High Fashion vs. Low Fashion?

By Sophie Peterson, Design Editor

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When I flip through the beautiful, glossy pages of Vogue Magazine like 10 million other girls in America, I can’t help but notice the difference between myself, my peers, and the models gracing the pages. With their size negative three waists, pink eyebrows, snakeskin hats, floral lipstick, and black blush, I hardly think anyone (besides Lady Gaga) could consider these people their “fashion inspiration.” If anybody walked through the streets wearing any of this ridiculous attire, I’m almost certain they could get arrested for disorderly conduct. Why then, is so much money being poured into these crazy clothes that not a single person actually wears?

Just one look at a fashion magazine such as Vogue, Teen Vogue, NYLON, Marie Claire, or any other magazine that teenage girls are endlessly obsessed with. They can show you that “high fashion” is extremely overrated. For example, in Teen Vogue’s latest issue, star of Victorious,Victoria Justice is featured in the cover story, “Bring It On”. She is seen lounging by the pool in a Jack Wills pink polka dot dress paired with blue and black Miu Miu sneakers, an assortment of sharp, dangerous looking necklaces seemingly suffocating her, and sunglasses belonging to the 50s. Now I’m not sure about you, but I cannot picture anyone in the history of the world actually wearing this anywhere. I simply cannot think of an occasion where a mis-matched, absurd, (and not to mention $1,261) outfit such as this would be appropriate.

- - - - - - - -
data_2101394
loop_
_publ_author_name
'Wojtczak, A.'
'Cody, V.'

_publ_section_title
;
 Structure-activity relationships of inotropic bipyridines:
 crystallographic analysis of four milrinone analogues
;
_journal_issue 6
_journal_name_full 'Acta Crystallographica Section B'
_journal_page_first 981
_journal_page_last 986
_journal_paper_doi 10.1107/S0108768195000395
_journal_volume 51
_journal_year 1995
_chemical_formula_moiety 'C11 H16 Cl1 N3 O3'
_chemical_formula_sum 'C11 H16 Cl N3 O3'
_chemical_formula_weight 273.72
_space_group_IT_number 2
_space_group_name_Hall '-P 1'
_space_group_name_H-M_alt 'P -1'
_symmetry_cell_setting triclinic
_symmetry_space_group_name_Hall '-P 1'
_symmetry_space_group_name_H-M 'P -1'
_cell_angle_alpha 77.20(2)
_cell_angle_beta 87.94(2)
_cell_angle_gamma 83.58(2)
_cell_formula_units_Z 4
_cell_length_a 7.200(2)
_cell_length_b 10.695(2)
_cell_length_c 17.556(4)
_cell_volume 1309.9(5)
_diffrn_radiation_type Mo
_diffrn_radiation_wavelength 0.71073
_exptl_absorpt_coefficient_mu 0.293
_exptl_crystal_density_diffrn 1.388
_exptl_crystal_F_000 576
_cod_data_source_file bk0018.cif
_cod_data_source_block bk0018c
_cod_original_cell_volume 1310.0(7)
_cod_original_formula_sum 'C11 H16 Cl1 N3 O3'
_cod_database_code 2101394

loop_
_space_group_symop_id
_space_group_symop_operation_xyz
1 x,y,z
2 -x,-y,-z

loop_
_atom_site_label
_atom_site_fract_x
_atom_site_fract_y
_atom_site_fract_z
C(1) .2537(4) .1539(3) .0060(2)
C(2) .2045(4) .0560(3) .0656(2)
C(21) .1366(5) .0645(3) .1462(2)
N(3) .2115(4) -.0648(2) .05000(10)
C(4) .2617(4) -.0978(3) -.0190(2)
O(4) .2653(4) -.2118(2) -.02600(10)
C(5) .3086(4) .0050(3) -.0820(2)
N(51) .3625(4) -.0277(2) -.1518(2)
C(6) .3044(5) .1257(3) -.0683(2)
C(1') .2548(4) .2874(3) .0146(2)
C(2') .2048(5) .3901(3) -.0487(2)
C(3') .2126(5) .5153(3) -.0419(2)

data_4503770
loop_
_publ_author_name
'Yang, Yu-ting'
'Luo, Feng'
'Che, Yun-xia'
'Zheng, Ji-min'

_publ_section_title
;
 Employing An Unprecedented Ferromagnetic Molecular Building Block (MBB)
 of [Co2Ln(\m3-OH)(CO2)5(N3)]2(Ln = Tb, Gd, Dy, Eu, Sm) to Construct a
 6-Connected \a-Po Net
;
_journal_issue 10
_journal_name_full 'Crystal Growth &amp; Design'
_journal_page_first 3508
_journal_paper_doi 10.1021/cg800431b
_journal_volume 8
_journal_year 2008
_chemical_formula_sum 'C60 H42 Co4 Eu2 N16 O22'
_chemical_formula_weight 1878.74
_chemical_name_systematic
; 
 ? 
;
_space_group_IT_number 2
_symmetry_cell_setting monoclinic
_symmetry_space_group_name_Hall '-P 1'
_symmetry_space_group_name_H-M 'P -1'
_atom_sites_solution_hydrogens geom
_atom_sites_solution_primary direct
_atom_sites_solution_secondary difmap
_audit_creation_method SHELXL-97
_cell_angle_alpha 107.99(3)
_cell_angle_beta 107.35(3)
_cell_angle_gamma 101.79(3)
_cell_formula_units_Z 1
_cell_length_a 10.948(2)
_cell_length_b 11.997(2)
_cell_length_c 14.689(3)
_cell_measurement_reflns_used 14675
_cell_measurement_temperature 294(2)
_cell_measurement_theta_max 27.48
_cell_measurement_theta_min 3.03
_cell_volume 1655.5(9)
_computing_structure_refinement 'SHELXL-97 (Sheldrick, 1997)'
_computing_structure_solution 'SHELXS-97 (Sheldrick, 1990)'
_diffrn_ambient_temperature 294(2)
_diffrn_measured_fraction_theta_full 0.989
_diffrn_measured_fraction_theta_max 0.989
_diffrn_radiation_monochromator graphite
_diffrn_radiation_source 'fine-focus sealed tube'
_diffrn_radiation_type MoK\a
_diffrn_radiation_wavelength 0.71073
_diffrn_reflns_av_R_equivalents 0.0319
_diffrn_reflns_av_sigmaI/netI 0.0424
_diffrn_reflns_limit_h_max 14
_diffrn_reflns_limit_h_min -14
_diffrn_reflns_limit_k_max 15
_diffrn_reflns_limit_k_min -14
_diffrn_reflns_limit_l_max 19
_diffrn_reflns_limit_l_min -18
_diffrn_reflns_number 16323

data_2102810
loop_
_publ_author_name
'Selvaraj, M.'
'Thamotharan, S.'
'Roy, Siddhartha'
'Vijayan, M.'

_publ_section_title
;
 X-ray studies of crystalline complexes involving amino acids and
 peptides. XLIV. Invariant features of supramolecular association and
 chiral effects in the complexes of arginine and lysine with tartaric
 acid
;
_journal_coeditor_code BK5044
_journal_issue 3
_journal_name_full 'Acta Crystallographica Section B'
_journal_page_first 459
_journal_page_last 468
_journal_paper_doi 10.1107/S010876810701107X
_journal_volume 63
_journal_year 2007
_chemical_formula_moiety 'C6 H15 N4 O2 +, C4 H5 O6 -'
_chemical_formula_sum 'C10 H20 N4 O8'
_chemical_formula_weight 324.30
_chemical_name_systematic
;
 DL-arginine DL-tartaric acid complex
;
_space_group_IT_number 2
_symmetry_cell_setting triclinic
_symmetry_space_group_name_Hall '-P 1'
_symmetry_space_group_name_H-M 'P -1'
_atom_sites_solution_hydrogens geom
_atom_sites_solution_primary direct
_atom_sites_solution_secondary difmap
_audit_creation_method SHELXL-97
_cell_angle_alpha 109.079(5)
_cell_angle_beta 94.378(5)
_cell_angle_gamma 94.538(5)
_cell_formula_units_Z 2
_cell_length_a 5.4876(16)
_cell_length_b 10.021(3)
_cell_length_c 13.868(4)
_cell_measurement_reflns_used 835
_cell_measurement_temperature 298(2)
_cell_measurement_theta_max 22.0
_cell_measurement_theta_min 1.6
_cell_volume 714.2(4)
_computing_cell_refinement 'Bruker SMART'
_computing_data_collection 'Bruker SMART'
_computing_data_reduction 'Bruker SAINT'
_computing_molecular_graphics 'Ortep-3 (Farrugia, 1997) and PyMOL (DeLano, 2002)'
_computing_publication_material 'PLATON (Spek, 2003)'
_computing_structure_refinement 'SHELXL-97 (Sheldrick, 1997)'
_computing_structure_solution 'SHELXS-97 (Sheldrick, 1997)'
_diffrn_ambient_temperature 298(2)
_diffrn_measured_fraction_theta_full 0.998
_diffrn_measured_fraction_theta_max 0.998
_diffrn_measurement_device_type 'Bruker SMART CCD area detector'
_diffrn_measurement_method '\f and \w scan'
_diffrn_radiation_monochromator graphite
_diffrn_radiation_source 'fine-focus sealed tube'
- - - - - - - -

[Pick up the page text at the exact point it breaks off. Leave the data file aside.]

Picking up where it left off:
Instead of these crazy, over-priced clothes, I want to see clothing that I could actually see myself wearing and purchasing. What is the point of creating these over-the-top creations when they get worn by a single model for less than 15 minutes? For those of you who say that runway fashions give you “inspiration”… really? You draw inspiration from dresses made out of wicker (Dolce and Gabbana) and nine inch heels (Jeffrey Campbell)? I don’t think so. Don’t get me wrong, finding inspiration is good as long as it’s realistic. If the items featured in magazines were worn by healthy models, were reasonably priced and not totally “out there”, I wouldn’t have a problem.

I think that it is way past time for a change in the fashion industry. Instead of skeleton models, I would like to see somewhat average-sized, healthy girls that people my age can look up to. Instead of silly, confusing clothes, I want to see inspiring, somewhat normal ensembles. Instead of only celebrities and rich weirdos pouring their money into this 20-billion dollar industry, I want to be able to contribute to the fashion world by purchasing something that is in my price range and not completely crazy. Being a fashion addict myself, I don’t think it is too much to ask that the fashion world start considering a broader audience. But until then, let’s work with what we have and dress for everyday as if it will be your last.